From tomorrow, under the Finance Act 2020, HMRC will regain its status as a preferential creditor for insolvencies that commence on or after 1 December 2020.

This means that, in an administration or liquidation, HMRC moves up the rankings of who gets paid out first, jumping ahead of floating charge creditors and unsecured creditors.

By way of background, HMRC lost its preferential status back in 2003, following the introduction of the Enterprise Act 2002. The Act abolished the Crown’s preferential status and instead provided that a ‘prescribed part’ of floating charge realisations be made available for distribution to unsecured creditors – of which HMRC was one.

The Finance Act of 2020 will, however, see HMRC move up the creditor hierarchy for the distribution of assets in the event of insolvency.

According to the new legislation, from 1 December, when a business enters insolvency, certain taxes due from an insolvent business, including VAT, PAYE Income Tax, employee National Insurance contributions, student loan deductions and Construction Industry Scheme deductions temporarily held by the business, will go to fund public services rather than being distributed to other creditors.

The rules will remain unchanged for taxes owed by businesses themselves, such as Corporation Tax and employer National Insurance contributions, where HMRC will remain an unsecured creditor.

Who is affected?

With HMRC moving up the rankings, there will be reduced funds available for unsecured creditors, which is likely to result in these creditors being less willing to engage in the insolvency process, including voting on resolutions and providing information for or supporting investigations. The reduction in returns from insolvencies could lead to increased numbers of business failures.

Adding to this, HMRC’s preferential status could make the implementation of CVAs more challenging, with unsecured creditors being less likely to support rescue packages such as CVAs, leading to further business failures.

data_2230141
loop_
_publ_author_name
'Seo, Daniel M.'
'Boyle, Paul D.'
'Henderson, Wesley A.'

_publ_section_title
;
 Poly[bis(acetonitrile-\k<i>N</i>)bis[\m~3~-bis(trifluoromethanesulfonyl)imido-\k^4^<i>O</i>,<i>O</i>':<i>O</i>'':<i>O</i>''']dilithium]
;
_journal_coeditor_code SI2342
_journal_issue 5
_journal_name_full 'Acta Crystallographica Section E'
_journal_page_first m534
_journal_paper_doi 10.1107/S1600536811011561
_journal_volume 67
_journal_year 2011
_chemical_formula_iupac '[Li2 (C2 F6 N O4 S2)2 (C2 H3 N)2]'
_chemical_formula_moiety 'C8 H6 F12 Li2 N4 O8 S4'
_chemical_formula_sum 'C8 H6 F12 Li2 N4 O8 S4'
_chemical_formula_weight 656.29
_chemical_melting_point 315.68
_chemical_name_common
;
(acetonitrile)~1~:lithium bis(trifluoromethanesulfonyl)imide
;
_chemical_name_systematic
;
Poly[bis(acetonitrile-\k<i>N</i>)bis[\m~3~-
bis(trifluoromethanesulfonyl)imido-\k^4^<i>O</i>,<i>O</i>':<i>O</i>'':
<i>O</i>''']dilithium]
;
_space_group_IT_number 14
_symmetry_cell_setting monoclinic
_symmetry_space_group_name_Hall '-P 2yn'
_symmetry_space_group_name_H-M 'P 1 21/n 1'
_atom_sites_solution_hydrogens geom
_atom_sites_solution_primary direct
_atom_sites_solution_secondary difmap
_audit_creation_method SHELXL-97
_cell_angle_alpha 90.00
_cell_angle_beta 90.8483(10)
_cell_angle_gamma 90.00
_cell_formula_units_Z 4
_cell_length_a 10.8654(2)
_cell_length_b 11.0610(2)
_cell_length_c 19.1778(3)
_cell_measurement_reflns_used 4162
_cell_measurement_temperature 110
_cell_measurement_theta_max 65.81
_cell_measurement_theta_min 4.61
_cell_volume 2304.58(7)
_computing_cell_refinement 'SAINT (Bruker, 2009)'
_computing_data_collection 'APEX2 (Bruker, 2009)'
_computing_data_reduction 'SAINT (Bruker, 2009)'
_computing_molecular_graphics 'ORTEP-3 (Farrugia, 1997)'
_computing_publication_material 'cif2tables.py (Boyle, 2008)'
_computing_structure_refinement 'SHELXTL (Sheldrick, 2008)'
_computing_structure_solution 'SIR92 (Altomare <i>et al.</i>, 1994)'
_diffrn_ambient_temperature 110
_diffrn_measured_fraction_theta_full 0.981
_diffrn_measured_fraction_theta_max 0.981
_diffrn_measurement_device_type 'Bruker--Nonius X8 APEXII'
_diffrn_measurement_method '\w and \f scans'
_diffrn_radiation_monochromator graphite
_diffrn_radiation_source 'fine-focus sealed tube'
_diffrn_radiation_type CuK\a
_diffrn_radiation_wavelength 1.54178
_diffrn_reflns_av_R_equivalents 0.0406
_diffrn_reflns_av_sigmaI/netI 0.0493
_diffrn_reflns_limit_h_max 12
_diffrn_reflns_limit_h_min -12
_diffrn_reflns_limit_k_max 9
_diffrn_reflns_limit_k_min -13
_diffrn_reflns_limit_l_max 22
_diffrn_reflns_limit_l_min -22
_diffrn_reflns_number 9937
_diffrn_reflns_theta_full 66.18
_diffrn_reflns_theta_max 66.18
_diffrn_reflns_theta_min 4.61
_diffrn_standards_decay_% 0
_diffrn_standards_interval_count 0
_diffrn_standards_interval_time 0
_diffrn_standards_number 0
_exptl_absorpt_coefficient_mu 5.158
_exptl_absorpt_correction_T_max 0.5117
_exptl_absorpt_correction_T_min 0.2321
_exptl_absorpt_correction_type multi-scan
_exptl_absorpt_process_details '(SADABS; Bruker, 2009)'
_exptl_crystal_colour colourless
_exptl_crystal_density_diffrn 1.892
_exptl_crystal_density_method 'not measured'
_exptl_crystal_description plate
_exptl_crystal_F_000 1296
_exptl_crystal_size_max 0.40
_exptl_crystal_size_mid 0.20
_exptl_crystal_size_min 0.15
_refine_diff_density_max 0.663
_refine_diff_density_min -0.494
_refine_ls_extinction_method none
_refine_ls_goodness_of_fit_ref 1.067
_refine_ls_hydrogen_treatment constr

While the measures will impact on all businesses and other organisations who are creditors involved in an insolvency, prioritising the recovery of HMRC’s tax debt could mean that secured creditors, such as asset-based lenders, in particular are affected, as they are the main holders of floating charges, which cover assets such as stock, receivables (unless subject to an invoice finance agreement) and cash in the bank.

They, along with other creditors, could receive a reduced dividend and may change their lending practices as a result of this measure, becoming more cautious in providing funding, increasing funding costs to compensate for the increased risk they carry, and reviewing how their security is structured, potentially seeking more personal guarantees from directors and family members.

HMRC, on the other hand, is set to be the biggest winner, as shown in the following table:

Andy Pear, Partner, BM Advisory, comments: “With significant levels of government debt to be repaid, as we emerge from the COVID pandemic, the timing of the introduction of this new legislation is questionable. While HMRC is adamant that it remains supportive of the UK’s rescue culture, businesses are battling against a tide of challenges, and the new creditor status could cause significant harm to business rescue efforts at a critical time for the economy.

“The irony in this is that, while the legislative changes aim to help government balance the books following a torrid year, more businesses are anticipated to become insolvent in the coming months as we emerge from the COVID crisis, meaning less businesses paying taxes to support the economy.”